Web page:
Originally Posted by Morodiene
I think the hardest part of learning piano is learning how to learn. It is a process of discovery so I don't think you can from the very first lesson or practice session do it optimally, but you add new techniques as you go.

I agree! And also: how do I learn best? Because what may suit one person may be very ineffective for another.
Posted By: Tech-key

Re: Interleaved practice - 02/18/19 04:27 PM

Originally Posted by Animisha
Generally our body, including our hands, is not too fond of repetitive movements. The ten-minute-staccato practice made this very clear to me. But even when playing other short phrases for ten minutes (which I did for maybe a week, when I was testing a new way of practising) caused a strain in my hands due to the repetetiveness. Yes, there is some tension in my hands, especially when I try to learn something difficult. But it is better now than it was when I started playing, and I have good hopes that this will improve gradually. Anyway, I don't think I am the only beginner with tension in their hands, and so, to prevent hands getting hurt, it might be good for beginners to change every three minutes what they do. smile

Animisha, whenever I remember to switch every three minutes or so, I have little to no pain in my hands. Pains in fingers/wrist occur only when, I compulsively practice something over and over in hopes that it'll get better. Also, I have absolutely stopped even attempting "forte", till I'm not somewhat comfortable with the notes. This single change has helped me a lot. I'm happily reporting that I've not had any hand or finger pain in the last few days. smile
Posted By: Animisha

Re: Interleaved practice - 02/18/19 06:03 PM

Originally Posted by Tech-key
Animisha, whenever I remember to switch every three minutes or so, I have little to no pain in my hands. Pains in fingers/wrist occur only when, I compulsively practice something over and over in hopes that it'll get better. Also, I have absolutely stopped even attempting "forte", till I'm not somewhat comfortable with the notes. This single change has helped me a lot. I'm happily reporting that I've not had any hand or finger pain in the last few days. smile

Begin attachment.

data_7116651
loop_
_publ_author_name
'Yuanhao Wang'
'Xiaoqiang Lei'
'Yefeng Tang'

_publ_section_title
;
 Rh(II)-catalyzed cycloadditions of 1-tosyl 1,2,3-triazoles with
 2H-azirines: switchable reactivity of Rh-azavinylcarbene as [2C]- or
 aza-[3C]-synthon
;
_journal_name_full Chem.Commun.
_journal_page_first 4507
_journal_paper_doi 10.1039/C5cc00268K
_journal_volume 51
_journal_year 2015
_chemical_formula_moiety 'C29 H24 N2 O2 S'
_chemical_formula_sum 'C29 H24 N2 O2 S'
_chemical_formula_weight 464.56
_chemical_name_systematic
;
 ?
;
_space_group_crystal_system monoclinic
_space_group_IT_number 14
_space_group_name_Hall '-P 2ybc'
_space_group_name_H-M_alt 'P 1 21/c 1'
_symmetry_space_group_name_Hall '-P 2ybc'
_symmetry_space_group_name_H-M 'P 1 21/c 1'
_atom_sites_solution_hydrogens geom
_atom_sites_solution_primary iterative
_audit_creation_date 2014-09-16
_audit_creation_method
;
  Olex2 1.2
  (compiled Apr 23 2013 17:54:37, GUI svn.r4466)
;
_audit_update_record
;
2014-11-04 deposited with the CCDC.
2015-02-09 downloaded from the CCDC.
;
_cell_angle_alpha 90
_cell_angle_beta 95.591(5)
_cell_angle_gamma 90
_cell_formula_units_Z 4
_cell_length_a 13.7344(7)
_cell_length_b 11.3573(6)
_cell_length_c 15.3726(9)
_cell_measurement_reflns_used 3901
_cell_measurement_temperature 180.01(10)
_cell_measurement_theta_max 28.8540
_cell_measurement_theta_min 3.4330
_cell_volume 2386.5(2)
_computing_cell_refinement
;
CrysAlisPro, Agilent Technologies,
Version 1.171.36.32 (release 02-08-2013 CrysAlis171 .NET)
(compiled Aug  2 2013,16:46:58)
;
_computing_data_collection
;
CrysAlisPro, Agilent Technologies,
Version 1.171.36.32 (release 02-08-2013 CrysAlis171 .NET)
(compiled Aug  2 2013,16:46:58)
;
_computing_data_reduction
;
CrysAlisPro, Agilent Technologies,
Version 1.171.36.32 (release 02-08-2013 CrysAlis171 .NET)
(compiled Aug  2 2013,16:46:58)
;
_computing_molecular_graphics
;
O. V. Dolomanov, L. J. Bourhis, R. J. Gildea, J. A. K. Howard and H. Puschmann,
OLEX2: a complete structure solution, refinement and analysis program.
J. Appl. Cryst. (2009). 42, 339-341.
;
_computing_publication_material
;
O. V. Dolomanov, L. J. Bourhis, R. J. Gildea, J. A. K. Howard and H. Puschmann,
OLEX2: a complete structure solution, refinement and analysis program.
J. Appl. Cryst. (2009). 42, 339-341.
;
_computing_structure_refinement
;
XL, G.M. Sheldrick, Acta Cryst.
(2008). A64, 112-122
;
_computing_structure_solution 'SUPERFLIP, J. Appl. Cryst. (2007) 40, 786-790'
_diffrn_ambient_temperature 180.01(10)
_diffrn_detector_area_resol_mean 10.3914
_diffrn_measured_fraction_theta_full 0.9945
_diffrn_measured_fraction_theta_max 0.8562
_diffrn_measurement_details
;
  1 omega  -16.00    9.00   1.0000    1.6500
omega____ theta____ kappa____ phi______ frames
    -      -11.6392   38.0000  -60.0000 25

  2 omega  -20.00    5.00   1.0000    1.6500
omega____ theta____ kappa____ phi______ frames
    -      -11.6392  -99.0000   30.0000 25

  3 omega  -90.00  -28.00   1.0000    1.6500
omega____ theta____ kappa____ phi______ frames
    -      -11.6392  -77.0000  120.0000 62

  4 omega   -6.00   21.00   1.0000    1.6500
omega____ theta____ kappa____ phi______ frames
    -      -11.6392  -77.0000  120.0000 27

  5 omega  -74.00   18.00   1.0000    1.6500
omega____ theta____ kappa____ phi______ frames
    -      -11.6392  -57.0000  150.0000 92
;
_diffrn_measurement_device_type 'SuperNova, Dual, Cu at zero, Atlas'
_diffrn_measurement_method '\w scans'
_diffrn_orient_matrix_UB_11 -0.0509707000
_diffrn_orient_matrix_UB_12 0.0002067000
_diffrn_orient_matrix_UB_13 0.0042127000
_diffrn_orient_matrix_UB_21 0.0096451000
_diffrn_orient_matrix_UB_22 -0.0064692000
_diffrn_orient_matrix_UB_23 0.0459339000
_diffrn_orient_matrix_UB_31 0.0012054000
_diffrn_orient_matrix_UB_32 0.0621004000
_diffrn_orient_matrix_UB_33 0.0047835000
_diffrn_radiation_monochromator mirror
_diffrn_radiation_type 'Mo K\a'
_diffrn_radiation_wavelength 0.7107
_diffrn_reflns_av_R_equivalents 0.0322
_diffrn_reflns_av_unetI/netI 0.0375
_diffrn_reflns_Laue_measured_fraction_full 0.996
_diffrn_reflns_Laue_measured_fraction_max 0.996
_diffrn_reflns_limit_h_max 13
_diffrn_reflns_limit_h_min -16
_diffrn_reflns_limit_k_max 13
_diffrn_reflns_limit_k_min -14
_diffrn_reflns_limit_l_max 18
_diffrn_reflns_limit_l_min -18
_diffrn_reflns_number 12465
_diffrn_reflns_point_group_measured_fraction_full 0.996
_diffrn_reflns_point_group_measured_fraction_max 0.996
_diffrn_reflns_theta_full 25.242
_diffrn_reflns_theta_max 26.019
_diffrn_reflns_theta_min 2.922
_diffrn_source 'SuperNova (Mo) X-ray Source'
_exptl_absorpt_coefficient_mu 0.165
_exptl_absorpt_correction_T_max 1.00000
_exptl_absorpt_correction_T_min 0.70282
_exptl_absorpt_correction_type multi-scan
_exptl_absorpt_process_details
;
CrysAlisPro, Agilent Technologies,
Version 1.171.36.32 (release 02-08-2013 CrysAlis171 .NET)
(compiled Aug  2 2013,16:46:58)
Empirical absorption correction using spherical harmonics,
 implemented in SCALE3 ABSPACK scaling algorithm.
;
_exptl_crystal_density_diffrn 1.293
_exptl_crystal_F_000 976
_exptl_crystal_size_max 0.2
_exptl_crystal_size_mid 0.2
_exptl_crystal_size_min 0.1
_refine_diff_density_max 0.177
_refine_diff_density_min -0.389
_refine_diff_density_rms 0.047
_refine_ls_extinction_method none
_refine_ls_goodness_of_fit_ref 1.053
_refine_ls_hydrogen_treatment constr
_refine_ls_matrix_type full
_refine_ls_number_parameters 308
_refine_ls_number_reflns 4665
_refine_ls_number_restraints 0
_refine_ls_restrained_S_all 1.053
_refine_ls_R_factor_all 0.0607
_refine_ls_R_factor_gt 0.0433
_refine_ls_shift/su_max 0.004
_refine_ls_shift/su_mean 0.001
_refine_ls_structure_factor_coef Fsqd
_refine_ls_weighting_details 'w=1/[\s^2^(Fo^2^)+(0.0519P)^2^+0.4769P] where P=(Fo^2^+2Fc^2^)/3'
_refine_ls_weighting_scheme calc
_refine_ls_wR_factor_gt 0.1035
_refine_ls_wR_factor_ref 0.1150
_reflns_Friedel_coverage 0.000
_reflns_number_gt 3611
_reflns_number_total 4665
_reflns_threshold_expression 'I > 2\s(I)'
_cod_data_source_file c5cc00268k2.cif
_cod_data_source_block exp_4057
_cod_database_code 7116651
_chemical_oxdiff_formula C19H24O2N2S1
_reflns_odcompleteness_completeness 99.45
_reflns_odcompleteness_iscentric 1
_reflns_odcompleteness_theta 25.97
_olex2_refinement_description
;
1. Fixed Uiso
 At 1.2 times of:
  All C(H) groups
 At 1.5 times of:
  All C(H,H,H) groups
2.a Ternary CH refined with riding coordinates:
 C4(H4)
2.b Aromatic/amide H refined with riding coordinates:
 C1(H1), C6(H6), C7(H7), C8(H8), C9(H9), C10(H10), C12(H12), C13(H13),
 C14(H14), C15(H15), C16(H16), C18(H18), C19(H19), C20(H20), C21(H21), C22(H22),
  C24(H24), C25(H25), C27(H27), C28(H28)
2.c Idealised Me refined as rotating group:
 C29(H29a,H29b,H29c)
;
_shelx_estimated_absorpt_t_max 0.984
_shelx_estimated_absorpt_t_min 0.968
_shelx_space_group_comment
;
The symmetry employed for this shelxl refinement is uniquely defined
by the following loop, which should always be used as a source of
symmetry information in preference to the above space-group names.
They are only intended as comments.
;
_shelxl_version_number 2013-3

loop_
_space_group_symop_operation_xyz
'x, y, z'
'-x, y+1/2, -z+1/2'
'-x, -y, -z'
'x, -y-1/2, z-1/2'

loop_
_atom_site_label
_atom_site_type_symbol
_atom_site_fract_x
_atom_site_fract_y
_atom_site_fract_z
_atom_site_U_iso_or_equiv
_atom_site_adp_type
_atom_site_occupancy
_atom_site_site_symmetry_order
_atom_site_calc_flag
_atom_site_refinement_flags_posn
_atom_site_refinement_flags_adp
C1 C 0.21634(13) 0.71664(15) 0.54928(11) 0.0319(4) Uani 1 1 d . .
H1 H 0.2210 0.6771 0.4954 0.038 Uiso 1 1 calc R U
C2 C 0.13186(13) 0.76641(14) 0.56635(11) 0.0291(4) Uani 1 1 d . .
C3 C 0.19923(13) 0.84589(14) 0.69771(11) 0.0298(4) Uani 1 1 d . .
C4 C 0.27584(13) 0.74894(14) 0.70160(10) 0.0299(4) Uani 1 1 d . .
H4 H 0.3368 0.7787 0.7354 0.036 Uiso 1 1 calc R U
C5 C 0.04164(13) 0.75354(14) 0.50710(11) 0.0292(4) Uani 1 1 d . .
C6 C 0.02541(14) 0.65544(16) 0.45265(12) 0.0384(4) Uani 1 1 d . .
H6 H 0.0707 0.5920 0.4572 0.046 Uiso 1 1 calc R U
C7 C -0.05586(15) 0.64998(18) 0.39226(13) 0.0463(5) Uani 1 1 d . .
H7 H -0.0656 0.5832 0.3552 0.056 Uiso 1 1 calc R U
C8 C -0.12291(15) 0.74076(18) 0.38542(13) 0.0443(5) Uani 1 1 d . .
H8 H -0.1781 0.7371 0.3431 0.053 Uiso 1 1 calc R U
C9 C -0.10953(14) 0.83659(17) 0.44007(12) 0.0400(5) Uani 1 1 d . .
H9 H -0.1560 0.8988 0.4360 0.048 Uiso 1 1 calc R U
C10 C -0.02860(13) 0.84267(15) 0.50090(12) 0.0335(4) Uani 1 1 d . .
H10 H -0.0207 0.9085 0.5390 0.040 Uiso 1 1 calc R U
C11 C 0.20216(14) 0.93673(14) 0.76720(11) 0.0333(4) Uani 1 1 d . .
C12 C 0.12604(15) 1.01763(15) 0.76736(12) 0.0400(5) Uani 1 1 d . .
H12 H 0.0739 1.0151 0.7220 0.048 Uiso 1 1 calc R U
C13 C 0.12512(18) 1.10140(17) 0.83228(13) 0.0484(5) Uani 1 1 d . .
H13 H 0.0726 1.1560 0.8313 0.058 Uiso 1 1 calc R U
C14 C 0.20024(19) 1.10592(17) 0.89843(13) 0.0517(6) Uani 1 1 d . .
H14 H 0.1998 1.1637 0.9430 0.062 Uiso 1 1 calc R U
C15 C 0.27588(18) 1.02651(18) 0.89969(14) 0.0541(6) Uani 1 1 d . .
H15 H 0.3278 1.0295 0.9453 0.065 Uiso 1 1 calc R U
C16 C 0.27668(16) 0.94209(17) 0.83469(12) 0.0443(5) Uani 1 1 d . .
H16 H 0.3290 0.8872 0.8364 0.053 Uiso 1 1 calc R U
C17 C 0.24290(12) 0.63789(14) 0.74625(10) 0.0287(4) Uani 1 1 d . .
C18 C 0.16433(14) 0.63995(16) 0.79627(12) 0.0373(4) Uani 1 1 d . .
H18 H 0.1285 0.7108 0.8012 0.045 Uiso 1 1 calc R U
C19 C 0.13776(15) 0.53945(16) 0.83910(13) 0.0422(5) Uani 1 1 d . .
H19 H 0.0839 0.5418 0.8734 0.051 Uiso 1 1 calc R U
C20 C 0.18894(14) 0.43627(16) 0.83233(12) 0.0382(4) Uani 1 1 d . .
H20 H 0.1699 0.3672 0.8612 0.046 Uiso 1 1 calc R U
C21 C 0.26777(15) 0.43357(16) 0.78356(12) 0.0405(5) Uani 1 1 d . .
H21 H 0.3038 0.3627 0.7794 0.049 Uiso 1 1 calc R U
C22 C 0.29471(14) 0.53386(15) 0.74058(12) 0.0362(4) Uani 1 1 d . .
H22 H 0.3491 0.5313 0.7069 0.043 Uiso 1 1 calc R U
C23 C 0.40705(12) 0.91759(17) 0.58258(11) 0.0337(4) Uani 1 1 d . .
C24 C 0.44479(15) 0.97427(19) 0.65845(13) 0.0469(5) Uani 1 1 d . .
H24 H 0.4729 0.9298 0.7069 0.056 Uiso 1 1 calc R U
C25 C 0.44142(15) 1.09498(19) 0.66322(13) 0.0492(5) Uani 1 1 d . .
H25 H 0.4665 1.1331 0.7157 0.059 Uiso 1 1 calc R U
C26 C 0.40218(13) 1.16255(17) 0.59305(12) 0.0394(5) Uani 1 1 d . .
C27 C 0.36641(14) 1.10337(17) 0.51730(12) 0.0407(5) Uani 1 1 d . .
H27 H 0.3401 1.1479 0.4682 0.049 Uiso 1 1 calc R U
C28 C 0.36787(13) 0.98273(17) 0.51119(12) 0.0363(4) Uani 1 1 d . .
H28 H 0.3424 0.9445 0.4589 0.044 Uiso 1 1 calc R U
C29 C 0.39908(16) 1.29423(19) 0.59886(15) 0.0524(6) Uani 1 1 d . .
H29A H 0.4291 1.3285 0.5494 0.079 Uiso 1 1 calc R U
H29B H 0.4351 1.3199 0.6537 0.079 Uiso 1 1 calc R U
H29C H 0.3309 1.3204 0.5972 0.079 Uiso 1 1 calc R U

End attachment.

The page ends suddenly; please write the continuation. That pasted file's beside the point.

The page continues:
Tech-key, that is such good news!

I find that the three minute method also is a good safeguard against pushing on against better judgement. Just one more time, I can do it, I know I can! Sh*t! Just one more time, I can do it, I know I can! Sh*t! Just one more time....
Posted By: Stubbie

Re: Interleaved practice - 02/18/19 07:06 PM

You can still be playing with tension even when switching every three minutes. The key is learning to play with proper technique (using arm weight is often mentioned, but it's more than that). If you (Tech-key, I'm talkin' to you!) are compulsively repeating things to the point of pain, stop! Actually, stop if you are repeating compulsively.* Mindful practice beats out mindless repetitions.

My practice routine is a mix of interleaved and other practice regimens (including playing through on more mature pieces). I don't time the segments, but instead try to discern a quality measure--if the segment isn't improving, or is even degrading, then move on to something else and come back to the earlier segment at another time.



*And you say you have.
Posted By: Animisha

Re: Interleaved practice - 02/18/19 07:35 PM

Originally Posted by Stubbie
You can still be playing with tension even when switching every three minutes.

I completely agree! Even though you're not talking to me. smile
But learning how to play without tension, I think, is a gradual process. It took me a while to stop pushing off of keys - and it might still happen when I focus on something else.
If I am wrong, anybody, feel free to tell me.
Posted By: Tyrone Slothrop

Re: Interleaved practice - 02/18/19 08:17 PM

I love this topic of tension because I suffer from this a lot and have looked for lots of material/instruction on releasing tension, especially as tempos go up, etc. I found and saved the following Youtube videos for myself on this topic and hope a few of these might help someone of you who also struggle with tension. In my case, this has fixed my issues, but I too see it as a "process."

The first step is to play with flexible wrists and arm-weight. This doesn't solve tension but definitely helps playing in general. This is my favorite video on this, but it is 100x harder to do than it looks!



Next are the videos I found on releasing tension. I see this as a Swedish smörgåsbord of different techniques to release tension:







Posted By: Stubbie

Re: Interleaved practice - 02/18/19 08:38 PM

At my lesson last week, my teacher brought up playing without (undue) tension. This will be the focus of our lessons until we can see some improvement. I say we, but ultimately I have to find my way through this. It's not a simple task.

Tyrone, I've watched most of those videos, but not all, so thanks for posting. Here is a blog posting that was both daunting and encouraging.
Piano Yoga: My Journey to Overcome Tension
Posted By: Tyrone Slothrop

Re: Interleaved practice - 02/18/19 09:02 PM